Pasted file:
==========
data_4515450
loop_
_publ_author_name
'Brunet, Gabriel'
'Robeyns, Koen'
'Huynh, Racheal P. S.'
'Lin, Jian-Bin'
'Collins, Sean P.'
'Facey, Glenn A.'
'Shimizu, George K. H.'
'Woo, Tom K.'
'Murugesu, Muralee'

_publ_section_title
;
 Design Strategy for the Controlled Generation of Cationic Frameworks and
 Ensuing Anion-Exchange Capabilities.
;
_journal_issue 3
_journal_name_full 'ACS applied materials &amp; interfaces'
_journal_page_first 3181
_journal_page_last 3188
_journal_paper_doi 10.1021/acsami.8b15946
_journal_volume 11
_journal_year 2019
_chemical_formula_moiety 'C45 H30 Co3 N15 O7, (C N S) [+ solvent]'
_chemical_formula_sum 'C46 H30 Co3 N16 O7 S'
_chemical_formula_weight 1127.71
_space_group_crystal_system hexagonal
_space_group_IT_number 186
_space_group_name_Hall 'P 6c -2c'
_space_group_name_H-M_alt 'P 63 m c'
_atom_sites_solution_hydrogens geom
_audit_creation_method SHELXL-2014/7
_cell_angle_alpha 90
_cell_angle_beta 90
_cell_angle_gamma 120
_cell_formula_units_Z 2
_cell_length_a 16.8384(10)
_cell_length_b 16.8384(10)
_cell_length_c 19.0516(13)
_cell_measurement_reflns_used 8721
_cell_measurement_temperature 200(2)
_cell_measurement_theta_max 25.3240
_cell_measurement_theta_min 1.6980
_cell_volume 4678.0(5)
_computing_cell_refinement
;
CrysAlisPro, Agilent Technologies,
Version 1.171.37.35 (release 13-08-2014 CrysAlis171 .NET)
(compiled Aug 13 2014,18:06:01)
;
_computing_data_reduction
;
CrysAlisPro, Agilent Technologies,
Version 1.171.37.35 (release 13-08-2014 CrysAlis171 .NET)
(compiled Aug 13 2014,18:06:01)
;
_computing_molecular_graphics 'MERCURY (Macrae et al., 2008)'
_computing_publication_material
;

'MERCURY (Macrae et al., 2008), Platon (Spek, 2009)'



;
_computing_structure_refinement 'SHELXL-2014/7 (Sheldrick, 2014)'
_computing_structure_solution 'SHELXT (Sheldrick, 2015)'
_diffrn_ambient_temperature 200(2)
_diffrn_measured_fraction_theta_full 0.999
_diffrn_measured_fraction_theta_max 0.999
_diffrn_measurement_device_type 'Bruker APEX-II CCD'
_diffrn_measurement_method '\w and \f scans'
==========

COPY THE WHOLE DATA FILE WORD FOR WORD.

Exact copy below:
data_4515450
loop_
_publ_author_name
'Brunet, Gabriel'
'Robeyns, Koen'
'Huynh, Racheal P. S.'
'Lin, Jian-Bin'
'Collins, Sean P.'
'Facey, Glenn A.'
'Shimizu, George K. H.'
'Woo, Tom K.'
'Murugesu, Muralee'

_publ_section_title
;
 Design Strategy for the Controlled Generation of Cationic Frameworks and
 Ensuing Anion-Exchange Capabilities.
;
_journal_issue 3
_journal_name_full 'ACS applied materials &amp; interfaces'
_journal_page_first 3181
_journal_page_last 3188
_journal_paper_doi 10.1021/acsami.8b15946
_journal_volume 11
_journal_year 2019
_chemical_formula_moiety 'C45 H30 Co3 N15 O7, (C N S) [+ solvent]'
_chemical_formula_sum 'C46 H30 Co3 N16 O7 S'
_chemical_formula_weight 1127.71
_space_group_crystal_system hexagonal
_space_group_IT_number 186
_space_group_name_Hall 'P 6c -2c'
_space_group_name_H-M_alt 'P 63 m c'
_atom_sites_solution_hydrogens geom
_audit_creation_method SHELXL-2014/7
_cell_angle_alpha 90
_cell_angle_beta 90
_cell_angle_gamma 120
_cell_formula_units_Z 2
_cell_length_a 16.8384(10)
_cell_length_b 16.8384(10)
_cell_length_c 19.0516(13)
_cell_measurement_reflns_used 8721
_cell_measurement_temperature 200(2)
_cell_measurement_theta_max 25.3240
_cell_measurement_theta_min 1.6980
_cell_volume 4678.0(5)
_computing_cell_refinement
;
CrysAlisPro, Agilent Technologies,
Version 1.171.37.35 (release 13-08-2014 CrysAlis171 .NET)
(compiled Aug 13 2014,18:06:01)
;
_computing_data_reduction
;
CrysAlisPro, Agilent Technologies,
Version 1.171.37.35 (release 13-08-2014 CrysAlis171 .NET)
(compiled Aug 13 2014,18:06:01)
;
_computing_molecular_graphics 'MERCURY (Macrae et al., 2008)'
_computing_publication_material
;

'MERCURY (Macrae et al., 2008), Platon (Spek, 2009)'



;
_computing_structure_refinement 'SHELXL-2014/7 (Sheldrick, 2014)'
_computing_structure_solution 'SHELXT (Sheldrick, 2015)'
_diffrn_ambient_temperature 200(2)
_diffrn_measured_fraction_theta_full 0.999
_diffrn_measured_fraction_theta_max 0.999
_diffrn_measurement_device_type 'Bruker APEX-II CCD'
_diffrn_measurement_method '\w and \f scans'